ResMed (NYSE:RMD) subsidiary Propeller Health today released results from a new study exploring real-world use of asthma rescue and controller inhalers that indicated that the majority of users did not use their inhalers properly.
Results from the research were published in The Journal of Allergy and Clinical Immunology: In Practice, the Madison, Wisc.-based company said.
Data in the study came from 7,558 patients collected by Propeller Health’s digital medicine platform the company said. The Propeller platform tracks medication usage on inhalers and delivers both medication and location data and produces insights for patients for improved self management.
While guidelines for many asthma medicines suggest two “puffs” on the inhaler, each of which should take between 30 and 60 seconds, data from the study indicated that 84% took less than 30 seconds between their first and second puffs.
Further data indicated that 67% waited less than 15 second between puffs, and that only 16% waited more than 30 seconds between puffs, which is the minimum amount of time indicated in the guidelines to appropriately dispense the medication.
“We hope that with this data from digital medicines, patients and doctors will stimulate a renewed push to address known issues in inadequate inhaler technique, which we know can have a significant impact on how patients experience their disease. We are entering an era where medicines can not only treat your disease, but new technology can help you optimize that treatment,” Dr. Stanley Szefler of Children’s Hospital Colorado said in a prepared statement.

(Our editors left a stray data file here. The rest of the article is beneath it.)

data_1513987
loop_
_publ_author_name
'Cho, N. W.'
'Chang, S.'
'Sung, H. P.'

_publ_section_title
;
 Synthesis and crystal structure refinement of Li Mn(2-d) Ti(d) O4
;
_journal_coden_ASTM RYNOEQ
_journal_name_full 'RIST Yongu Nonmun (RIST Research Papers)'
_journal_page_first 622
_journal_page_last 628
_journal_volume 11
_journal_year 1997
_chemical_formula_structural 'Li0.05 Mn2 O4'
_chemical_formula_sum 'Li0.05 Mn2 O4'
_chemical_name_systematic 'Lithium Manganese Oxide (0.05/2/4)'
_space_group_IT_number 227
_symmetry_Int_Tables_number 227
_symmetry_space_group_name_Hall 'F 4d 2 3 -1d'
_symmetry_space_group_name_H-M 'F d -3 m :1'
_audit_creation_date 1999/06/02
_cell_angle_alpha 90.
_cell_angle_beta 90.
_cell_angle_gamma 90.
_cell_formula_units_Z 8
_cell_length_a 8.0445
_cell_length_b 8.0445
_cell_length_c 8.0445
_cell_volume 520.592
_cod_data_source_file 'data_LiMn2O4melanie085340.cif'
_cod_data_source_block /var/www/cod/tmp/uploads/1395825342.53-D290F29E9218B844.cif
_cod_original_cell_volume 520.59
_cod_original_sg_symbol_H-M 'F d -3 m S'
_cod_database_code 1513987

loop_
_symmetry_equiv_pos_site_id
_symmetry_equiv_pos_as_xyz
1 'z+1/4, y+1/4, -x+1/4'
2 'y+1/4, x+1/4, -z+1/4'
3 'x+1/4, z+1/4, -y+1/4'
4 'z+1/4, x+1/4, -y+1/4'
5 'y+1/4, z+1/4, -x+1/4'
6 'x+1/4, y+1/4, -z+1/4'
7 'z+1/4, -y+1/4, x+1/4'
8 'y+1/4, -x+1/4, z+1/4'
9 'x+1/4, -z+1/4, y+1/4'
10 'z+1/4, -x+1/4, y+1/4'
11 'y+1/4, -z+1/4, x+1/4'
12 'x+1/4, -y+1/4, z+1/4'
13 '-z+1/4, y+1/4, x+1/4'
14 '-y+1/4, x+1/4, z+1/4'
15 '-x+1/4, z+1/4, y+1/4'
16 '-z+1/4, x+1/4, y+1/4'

Data also indicated that patients between 4 and 11 years had the highest level of acceptable timing, while patients between 18 and 29 had the lowest, Propeller said.
“Doctors have known for years that many patients do not follow the recommended inhaler instructions. This is the first time we’ve had objective data from digital medicines to observe it outside of the clinic. Digital medicines have the potential to not only assess inhaler technique in real-time but also notify a patient when they’re not using the inhaler properly and provide education and sources for training, which goes beyond what a clinician can do for the patient day-to-day,” Propeller medical & clinical affairs senior VP Dr. David Stempel said in a press release.
In early January, ResMed closed its $225 million acquisition of Propeller Health and its digital medicine platform.